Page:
The Court posed this query while examining the bona fides of bankruptcy claims of Reliance Communications, Aircel and Videocon.
In 2016, Airtel had bought Aircel's 4G airwaves in the 2,300 MHz band and Videcon's spectrum. Earlier this year, the National Company Law Tribunal (NCLT) approved the sale of Aircel's assets to UV Asset Reconstruction Company (UVARCL).
On August 7, the Top Court had reserved orders in the plea by Department of Telecommunications (DoT) seeking to allow telecom companies to make payments of the AGR dues in a staggered fashion over 20 years.
The bench had also made it clear that it shall not entertain any objections for re-assessment/ re-calculation of AGR in light of the decision passed by Top Court in October 2019 and directed Reliance Communications, Sistema, Shyam Teleservices & Videocon to submit their insolvency details within 7 days.
Court noted that, in doing so it needed to ensure that the IBC was not being misused by companies in order to escape liabilities.
While warning all parties to dispense with payments pertaining to public revenue as had already been directed by the Court, the Justice Arun Mishra led bench expressed reservations regarding keeping the payment of dues pending.
"What is the guarantee that you will not escape? Some of you are foreign companies and may even go into liquidation. What is the security that you can give us?" Justice Mishra had asked.
On June 18, the Supreme Court had directed telecom companies to submit their financial documents while considering the instant plea by the Department of Telecommunications to allow them to settle the AGR-related dues in a staggered fashion over 20 years.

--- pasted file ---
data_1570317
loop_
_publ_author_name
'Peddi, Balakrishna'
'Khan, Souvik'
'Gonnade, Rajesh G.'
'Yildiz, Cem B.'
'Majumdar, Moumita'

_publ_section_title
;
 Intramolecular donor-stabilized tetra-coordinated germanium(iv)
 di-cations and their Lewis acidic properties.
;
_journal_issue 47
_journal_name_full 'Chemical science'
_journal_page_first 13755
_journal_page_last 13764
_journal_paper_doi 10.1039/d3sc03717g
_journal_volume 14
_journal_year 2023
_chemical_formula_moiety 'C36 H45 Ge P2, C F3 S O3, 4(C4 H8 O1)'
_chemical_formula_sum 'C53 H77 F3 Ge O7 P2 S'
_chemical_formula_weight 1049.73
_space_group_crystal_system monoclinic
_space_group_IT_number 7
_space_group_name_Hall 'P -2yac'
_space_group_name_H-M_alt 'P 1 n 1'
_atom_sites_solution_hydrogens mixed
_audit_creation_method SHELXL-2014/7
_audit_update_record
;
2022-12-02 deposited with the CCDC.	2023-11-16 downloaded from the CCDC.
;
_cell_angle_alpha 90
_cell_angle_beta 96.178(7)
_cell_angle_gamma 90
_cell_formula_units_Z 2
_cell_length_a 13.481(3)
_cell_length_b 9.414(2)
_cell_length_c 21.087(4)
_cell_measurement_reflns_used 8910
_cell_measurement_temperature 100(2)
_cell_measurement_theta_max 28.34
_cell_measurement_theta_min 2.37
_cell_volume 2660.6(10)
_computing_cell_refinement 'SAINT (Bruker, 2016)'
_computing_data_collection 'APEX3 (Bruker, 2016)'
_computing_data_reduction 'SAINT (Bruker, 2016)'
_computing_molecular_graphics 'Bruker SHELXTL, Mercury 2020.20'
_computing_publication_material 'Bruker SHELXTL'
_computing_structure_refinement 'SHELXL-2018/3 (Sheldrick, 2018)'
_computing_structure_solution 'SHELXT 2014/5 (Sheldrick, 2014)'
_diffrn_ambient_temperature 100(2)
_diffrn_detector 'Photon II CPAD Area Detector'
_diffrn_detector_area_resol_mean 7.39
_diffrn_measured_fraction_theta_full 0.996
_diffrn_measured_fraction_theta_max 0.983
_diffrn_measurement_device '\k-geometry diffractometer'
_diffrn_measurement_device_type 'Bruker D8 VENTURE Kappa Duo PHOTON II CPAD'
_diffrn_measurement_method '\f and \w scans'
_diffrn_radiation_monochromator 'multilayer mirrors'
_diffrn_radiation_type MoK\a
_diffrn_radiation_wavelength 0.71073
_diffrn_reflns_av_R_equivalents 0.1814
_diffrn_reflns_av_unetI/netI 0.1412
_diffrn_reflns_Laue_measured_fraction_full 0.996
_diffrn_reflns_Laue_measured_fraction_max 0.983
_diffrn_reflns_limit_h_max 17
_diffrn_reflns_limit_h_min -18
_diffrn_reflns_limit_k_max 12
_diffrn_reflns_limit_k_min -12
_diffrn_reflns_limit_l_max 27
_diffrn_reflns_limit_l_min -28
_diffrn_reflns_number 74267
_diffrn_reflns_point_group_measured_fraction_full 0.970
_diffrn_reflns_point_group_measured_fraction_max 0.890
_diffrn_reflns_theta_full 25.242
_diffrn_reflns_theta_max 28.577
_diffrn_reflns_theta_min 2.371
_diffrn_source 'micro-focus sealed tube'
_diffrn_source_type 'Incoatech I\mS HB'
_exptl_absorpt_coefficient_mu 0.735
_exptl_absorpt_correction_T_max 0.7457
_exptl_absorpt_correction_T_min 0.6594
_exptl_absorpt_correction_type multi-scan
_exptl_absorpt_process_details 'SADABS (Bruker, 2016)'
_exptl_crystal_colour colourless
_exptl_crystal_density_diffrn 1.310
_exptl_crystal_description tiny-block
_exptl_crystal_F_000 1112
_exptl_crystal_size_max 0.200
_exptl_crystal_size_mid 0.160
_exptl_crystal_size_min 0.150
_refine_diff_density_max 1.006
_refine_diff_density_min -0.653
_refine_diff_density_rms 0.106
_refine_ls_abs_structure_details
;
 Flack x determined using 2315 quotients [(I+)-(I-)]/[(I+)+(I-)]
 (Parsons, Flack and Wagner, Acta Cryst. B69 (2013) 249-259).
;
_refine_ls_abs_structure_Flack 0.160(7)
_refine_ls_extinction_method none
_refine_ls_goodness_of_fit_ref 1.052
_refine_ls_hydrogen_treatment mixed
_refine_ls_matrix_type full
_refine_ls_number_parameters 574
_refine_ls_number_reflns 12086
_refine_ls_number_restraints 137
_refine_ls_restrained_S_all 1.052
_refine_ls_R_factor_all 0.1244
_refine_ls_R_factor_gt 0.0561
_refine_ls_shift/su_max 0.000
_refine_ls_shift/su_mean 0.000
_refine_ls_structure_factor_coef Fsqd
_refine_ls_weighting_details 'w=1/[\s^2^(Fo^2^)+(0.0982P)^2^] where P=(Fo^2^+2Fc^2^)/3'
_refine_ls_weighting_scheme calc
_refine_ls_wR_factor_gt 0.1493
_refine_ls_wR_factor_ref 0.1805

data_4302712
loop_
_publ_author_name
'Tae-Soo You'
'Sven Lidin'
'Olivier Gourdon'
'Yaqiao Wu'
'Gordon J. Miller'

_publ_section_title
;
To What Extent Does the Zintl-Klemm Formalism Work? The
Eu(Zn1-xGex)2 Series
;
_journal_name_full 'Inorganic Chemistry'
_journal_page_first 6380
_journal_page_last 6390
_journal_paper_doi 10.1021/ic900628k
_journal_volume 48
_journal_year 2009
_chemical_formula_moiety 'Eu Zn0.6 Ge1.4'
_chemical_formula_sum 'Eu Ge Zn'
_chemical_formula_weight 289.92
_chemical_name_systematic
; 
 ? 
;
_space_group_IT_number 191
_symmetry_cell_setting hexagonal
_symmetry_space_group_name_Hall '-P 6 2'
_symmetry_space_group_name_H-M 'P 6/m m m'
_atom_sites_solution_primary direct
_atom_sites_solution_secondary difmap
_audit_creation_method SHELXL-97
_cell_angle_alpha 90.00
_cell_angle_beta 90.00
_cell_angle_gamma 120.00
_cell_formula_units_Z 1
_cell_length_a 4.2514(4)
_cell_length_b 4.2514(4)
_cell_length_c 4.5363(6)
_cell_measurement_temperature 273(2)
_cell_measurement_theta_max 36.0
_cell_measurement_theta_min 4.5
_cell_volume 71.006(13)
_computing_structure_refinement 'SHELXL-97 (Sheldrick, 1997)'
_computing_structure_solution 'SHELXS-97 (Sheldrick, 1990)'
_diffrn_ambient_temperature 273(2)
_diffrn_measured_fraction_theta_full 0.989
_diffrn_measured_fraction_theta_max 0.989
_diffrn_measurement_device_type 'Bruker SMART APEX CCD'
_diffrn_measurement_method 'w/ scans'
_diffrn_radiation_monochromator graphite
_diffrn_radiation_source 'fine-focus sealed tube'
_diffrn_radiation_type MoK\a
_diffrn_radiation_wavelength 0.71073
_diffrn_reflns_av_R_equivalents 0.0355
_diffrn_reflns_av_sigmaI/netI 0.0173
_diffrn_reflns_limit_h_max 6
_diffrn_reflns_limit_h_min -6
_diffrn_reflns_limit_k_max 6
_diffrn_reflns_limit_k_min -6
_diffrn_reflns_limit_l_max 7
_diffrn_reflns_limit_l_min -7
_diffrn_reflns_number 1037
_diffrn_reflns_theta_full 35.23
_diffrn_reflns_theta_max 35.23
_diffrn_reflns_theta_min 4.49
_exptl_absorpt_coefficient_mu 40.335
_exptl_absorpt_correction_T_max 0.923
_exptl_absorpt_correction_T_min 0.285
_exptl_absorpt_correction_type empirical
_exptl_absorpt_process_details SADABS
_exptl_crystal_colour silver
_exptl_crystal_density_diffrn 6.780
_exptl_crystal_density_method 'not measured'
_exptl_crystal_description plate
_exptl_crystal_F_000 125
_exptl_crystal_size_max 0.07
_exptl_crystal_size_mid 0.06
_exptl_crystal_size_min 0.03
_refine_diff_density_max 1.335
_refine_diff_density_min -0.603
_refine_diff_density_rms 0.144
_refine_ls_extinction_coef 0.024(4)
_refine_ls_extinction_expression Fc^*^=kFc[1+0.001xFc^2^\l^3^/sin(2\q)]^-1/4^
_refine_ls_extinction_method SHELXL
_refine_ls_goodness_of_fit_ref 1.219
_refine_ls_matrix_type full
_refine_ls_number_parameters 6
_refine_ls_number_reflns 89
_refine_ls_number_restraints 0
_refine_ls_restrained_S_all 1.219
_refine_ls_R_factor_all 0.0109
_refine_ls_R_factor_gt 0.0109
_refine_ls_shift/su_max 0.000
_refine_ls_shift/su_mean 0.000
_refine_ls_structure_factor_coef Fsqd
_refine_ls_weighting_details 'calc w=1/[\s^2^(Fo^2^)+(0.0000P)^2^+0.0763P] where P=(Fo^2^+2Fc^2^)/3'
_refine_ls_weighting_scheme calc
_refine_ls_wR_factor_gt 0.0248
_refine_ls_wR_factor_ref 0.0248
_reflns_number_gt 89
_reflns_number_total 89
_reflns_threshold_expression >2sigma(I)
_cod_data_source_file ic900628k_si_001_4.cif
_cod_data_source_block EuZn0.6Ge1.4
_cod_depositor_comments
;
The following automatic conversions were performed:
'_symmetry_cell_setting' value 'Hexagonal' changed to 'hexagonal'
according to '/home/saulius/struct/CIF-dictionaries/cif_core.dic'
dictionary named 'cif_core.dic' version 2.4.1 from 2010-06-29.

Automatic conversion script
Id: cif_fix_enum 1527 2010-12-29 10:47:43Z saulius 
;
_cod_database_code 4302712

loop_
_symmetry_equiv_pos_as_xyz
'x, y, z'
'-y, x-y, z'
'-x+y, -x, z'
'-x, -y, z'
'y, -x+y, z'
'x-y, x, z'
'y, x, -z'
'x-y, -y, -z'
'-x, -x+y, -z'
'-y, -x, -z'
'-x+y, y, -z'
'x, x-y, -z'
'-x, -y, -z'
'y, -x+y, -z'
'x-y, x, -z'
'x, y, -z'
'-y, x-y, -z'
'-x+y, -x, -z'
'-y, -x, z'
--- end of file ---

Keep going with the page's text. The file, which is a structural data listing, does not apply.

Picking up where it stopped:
On June 11, it had directed the Department of Telecommunication to reconsider the claims raised on Public Sector Undertakings on the basis of the October 2019 verdict in the case pertaining to AGR dues of telecom companies.
The bench had also observed that raising demands on PSUs on the strength of AGR verdict was uncalled for. The bench pointed out that the licenses for telecos and PSUs were of different nature, as the latter was not intended at commercial exploitation.
"This is an outright misuse of our verdict. You are making a demand of over 4 lac crores ! This is wholly and totally impermissible!", Justice Mishra observed on the demands on PSUs.
In March, before the commencement of the ongoing coronavirus-forced lockdown, the Department of Telecom (DoT) had moved the Supreme Court proposing staggered payment over 20 years for telecom firms to discharge their AGR dues.
The Department of Telecommunications (DOT) had filed a plea in the Supreme Court for modification of the order dated October 24, 2019 vis-à-vis arriving at a formula for recovery of past dues from telecom service providers.
In the instant appeal, the union had stated that even though the Court had widened the definition of adjusted gross revenue (AGR), leaving the three telcos, i.e. Vodafone Idea, Bharti Airtel and Tata Teleservices, collectively facing more than INR1.02 lakh crore in additional licence fees, spectrum usage charges (SUC), penalties and interest, it is imperative that the proposal for mode for recovery is approved.
However, on March 18, Supreme Court lashed out at the Centre and telecom companies for doing self-assessment or reassessment of the Adjusted Gross Revenue (AGR) dues fixed by the apex court in its verdict.
In April, the Supreme Court had rejected pleas by Vodafone Idea, Bharti Airtel and Tata Teleservices seeking review of the October 24 verdict that widened the definition of adjusted gross revenue (AGR).